or nearly a decade, children have headed to Franklin College during summer break for special classes that bring learning to life.

At the summer day camp program, Kids on Campus, they have learned the science behind bubble making and how to play the piano and have turned M&Ms, pretzels and other foods into math problems.

Registration is now open for the 10th Kids on Campus summer camp, hosted by Franklin College.

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The camp has become a must-do for some local families, and the diverse class offerings have attracted students from the county, Indianapolis, Decatur Township and Shelbyville.

Students pick classes based on their interests for the weeklong camp. Each class is taught by a certified teacher and covers an academic standard for that grade, said April Reamsnyder, a coordinator for the event.

Typical classes are learning about chemistry in “Harry Potter’s Potions” and learning how to blog for middle-school aged students. The idea is to offer something beyond what students will get in school, Reamsnyder said.

Students may find their interest in the dozens of classes they can choose from. Most of the classes are more hands-on and detail-oriented approaches to a subject than students are used to in school, she said.

“It is (subjects) they may not have known they had an inkling for before,” Reamsnyder said.

The camp offers the chance for both teachers and students to dive deeper into subjects than they can during a typical school day, said Trisha Fox, fourth-grade teacher at Clark Elementary School.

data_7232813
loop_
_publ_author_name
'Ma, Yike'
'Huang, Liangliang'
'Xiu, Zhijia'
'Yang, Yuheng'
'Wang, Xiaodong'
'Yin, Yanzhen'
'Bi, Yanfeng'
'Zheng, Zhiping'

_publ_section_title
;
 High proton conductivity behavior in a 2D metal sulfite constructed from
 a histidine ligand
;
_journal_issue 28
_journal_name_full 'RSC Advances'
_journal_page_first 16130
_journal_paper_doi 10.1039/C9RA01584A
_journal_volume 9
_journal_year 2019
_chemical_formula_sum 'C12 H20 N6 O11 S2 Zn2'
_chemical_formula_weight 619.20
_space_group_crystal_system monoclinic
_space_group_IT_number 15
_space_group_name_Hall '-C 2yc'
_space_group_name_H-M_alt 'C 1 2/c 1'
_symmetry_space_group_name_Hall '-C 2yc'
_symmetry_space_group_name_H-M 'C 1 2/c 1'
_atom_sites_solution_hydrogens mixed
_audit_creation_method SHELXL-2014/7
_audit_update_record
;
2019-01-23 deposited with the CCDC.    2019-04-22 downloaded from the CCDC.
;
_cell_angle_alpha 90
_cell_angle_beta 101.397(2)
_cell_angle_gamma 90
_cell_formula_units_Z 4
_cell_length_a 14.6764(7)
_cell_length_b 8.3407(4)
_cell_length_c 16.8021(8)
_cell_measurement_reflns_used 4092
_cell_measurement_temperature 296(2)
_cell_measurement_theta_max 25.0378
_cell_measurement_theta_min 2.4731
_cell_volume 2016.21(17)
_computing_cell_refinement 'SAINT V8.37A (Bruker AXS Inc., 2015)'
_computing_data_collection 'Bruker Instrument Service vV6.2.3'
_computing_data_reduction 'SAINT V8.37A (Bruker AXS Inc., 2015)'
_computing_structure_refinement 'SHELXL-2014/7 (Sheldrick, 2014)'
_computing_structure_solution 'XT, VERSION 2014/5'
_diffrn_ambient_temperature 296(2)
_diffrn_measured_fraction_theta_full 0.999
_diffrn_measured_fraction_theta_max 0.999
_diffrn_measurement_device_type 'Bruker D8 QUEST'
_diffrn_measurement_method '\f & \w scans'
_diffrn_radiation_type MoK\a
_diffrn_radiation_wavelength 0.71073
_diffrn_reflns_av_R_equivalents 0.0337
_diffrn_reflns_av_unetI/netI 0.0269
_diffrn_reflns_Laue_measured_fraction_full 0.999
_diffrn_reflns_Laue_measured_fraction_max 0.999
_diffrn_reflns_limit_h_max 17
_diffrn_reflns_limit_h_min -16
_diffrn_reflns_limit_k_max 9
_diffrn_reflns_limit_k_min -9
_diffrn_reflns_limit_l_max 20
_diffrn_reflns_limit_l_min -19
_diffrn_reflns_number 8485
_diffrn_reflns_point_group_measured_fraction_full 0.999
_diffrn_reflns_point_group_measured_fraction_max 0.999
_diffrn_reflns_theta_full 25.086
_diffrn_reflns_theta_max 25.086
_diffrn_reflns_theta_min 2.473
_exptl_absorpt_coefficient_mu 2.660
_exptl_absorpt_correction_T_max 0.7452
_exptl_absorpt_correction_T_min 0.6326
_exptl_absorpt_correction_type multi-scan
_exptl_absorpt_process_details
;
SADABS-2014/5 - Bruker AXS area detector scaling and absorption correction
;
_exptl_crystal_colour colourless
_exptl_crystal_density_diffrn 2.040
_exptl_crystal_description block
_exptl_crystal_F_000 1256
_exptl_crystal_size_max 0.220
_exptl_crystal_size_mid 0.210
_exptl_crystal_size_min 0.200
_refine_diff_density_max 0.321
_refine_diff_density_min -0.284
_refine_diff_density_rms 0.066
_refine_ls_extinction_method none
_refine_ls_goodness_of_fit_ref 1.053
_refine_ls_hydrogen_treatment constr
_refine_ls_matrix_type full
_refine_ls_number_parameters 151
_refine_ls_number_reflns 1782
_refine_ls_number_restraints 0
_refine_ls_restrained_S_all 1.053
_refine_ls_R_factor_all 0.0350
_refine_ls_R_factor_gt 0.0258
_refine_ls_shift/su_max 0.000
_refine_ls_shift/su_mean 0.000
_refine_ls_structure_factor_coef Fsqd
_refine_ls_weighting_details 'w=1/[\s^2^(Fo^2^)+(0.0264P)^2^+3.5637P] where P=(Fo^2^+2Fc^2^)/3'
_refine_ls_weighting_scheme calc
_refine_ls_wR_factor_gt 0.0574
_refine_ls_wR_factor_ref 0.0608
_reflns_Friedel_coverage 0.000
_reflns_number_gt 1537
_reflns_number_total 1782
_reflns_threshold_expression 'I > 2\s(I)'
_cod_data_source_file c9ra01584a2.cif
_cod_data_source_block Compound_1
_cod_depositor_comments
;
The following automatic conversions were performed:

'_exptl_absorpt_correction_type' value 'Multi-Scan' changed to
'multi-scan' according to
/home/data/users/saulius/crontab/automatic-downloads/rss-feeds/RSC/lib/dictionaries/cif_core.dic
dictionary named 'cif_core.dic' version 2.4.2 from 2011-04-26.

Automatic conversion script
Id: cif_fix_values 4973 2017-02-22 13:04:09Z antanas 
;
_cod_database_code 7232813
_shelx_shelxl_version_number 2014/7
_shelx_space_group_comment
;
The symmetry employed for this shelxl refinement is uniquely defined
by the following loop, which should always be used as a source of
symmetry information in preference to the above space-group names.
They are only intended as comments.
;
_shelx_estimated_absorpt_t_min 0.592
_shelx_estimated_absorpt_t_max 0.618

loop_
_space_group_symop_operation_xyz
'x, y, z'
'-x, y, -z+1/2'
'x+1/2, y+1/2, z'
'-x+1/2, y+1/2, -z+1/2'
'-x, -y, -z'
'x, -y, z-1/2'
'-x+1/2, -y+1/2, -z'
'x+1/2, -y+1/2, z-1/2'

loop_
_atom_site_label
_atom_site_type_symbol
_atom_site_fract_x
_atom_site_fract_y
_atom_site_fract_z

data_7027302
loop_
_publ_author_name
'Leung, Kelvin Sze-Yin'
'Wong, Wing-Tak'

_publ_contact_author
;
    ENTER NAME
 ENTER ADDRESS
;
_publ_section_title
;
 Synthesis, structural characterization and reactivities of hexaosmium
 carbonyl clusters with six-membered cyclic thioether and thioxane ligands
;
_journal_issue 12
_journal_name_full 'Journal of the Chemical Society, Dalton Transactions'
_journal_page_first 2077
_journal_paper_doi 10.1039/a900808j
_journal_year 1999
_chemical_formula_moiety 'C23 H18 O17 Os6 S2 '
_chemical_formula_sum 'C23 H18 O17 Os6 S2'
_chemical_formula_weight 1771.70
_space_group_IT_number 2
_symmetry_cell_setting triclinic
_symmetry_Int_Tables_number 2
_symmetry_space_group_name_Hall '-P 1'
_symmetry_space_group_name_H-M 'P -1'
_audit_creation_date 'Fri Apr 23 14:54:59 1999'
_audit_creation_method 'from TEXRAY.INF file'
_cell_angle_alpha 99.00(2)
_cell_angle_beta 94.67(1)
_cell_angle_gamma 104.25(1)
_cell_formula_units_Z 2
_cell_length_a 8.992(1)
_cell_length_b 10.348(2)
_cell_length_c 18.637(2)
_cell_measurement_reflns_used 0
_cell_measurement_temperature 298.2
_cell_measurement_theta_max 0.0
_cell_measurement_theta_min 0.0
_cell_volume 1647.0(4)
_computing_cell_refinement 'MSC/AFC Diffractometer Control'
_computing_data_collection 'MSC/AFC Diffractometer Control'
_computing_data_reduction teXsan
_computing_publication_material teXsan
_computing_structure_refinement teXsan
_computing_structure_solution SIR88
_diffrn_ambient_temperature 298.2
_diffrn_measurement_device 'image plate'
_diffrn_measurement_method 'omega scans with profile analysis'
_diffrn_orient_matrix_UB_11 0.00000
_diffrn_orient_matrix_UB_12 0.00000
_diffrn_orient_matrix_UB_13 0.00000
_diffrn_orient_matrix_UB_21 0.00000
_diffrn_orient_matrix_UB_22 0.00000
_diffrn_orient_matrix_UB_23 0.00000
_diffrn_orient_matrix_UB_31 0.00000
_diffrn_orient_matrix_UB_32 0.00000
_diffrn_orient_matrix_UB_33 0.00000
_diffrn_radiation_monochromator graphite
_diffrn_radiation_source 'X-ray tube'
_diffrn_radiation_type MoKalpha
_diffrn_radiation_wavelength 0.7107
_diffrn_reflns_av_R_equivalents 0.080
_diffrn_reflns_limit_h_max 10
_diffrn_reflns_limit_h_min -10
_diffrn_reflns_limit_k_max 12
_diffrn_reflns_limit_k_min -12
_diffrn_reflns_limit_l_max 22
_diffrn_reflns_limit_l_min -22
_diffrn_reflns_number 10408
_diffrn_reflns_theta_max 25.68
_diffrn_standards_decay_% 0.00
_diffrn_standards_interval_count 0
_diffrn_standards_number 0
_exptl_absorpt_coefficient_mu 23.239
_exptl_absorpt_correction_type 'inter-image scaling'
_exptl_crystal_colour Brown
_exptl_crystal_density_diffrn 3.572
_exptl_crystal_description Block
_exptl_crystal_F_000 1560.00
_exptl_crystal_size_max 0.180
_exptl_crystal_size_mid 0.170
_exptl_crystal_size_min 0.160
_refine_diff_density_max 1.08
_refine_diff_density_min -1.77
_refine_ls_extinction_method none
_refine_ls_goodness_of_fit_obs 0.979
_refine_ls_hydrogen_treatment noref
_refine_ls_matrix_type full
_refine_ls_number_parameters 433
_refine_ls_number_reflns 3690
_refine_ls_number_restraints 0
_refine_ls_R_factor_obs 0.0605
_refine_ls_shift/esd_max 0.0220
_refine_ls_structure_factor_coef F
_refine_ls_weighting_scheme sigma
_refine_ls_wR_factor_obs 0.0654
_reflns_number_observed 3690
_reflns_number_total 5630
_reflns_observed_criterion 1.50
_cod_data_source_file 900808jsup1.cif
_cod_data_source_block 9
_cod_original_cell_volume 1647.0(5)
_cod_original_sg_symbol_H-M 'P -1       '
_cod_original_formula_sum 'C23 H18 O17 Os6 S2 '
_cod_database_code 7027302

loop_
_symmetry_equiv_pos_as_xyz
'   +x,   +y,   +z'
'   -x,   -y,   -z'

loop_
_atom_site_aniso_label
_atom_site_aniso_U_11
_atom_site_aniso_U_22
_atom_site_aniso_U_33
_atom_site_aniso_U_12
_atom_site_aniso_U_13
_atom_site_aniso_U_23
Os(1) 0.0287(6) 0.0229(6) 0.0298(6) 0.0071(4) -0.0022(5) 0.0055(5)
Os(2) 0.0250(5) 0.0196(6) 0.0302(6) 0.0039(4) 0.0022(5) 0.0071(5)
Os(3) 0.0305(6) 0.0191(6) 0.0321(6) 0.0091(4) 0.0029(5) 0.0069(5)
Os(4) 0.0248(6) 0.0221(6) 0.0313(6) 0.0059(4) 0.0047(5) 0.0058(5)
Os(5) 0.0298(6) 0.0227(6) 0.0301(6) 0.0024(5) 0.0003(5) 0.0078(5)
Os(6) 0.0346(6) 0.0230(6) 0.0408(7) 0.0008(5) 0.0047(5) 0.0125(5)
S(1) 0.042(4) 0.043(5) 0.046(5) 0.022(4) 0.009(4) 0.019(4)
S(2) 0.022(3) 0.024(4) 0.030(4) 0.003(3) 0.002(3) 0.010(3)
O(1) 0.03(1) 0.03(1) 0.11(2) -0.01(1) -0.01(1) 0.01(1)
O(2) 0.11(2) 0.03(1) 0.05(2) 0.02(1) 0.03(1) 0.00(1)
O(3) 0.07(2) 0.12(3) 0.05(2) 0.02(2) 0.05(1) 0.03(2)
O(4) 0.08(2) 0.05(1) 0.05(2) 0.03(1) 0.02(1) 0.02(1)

“I only have a certain block of time that I can teach science,” she said.

Kids on Campus was started as an outreach for the college, Reamsnyder said. College employees wanted to be more involved in the community. They decided that a kid’s camp was the way to achieve that.

“I think it was to bring more community awareness into Johnson County, “ she said.

Students took fun classes like the science of bubbles and how to build roller coasters.

Organizers decided they wanted the camp to be more educational, so classes had to meet state academic standards to be considered for the camp.

Classes started to evolve. More science and technology classes were offered for older students, and classes on arts and sports were incorporate, according to Jeff Stanley, fourth-grade teacher at Clark Elementary School and a camp organizer.

“There is more emphasis on the changing educational environment,” he said.

A few years ago, Kids on Campus stopped.

A new balanced calendar for most school districts in central Indiana decreased enrollment, families couldn’t squeeze in the camp for the summer, and teachers weren’t willing to give up their tightened summer breaks to teach at the camp, Reamsydner said.

Camp organizers found a way to pay the teachers more, and two sessions were cut to one. Those steps allowed the camp to come back the next summer.

Families enrolled their students in droves once the camp came back, Reamsnyder said.

“We came back last year, and it was like gangbusters,” she said.

If you go

What: Kids on Campus

When: 8:30 to 3:50 June 22-26.

Where: Franklin College, 101 Branigin Blvd.

Cost: $189 before May 22. This includes six classes daily.

How to register: Register online at franklincollege.edu/.

Magen Kritsch is an editorial assistant at the Daily Journal. She can be reached at mkritsch@dailyjournal.net or 317-736-2770.